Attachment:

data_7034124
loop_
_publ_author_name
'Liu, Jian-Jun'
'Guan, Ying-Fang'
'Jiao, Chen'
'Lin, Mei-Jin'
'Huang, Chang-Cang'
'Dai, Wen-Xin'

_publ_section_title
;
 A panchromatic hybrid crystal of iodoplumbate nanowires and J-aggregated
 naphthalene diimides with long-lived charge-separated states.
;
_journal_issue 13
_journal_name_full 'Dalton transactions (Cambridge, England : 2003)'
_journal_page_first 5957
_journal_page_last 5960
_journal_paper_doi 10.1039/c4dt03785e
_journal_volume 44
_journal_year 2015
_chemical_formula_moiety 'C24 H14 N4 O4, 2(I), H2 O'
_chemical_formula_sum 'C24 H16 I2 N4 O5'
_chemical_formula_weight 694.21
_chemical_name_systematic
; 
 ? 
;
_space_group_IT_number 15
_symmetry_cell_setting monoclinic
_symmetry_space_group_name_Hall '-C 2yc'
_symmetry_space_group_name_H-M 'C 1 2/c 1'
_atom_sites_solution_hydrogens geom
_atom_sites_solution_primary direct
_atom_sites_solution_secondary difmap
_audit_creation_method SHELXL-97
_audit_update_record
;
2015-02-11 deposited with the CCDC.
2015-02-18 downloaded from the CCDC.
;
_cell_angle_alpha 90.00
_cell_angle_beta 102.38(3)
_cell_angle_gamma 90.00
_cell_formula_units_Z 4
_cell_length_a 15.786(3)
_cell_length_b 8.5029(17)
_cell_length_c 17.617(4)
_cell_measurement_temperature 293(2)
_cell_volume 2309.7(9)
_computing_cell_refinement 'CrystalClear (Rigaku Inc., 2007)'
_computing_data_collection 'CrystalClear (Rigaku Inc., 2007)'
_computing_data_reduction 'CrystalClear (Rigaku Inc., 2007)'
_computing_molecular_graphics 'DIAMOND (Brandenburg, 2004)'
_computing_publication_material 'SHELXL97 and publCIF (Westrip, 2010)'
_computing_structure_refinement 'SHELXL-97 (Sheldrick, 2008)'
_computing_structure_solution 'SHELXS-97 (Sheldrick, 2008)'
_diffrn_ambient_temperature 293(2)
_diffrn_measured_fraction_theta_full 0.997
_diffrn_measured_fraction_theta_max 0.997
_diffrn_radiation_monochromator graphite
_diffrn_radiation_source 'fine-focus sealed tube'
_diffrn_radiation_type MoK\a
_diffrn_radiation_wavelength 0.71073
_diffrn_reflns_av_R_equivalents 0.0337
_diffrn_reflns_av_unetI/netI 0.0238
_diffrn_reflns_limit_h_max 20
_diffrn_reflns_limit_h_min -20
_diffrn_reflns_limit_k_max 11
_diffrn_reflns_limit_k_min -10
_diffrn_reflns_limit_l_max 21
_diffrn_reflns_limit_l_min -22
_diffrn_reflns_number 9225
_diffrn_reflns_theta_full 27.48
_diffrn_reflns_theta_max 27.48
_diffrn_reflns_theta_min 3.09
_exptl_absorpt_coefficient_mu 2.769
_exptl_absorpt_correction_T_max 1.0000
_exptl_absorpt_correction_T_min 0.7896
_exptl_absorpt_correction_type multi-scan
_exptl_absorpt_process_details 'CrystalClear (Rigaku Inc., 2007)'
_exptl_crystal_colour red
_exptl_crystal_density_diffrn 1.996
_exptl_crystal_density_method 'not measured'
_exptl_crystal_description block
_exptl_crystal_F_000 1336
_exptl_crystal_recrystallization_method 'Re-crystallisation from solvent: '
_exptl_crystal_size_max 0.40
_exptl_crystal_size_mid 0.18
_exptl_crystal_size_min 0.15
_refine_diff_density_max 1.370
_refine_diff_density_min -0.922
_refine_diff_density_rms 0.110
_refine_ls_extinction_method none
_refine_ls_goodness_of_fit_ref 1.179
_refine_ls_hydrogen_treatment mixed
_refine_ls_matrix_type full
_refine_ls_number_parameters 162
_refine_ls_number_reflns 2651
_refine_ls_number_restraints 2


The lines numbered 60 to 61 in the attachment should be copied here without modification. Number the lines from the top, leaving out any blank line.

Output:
_diffrn_measured_fraction_theta_max 0.997
_diffrn_radiation_monochromator graphite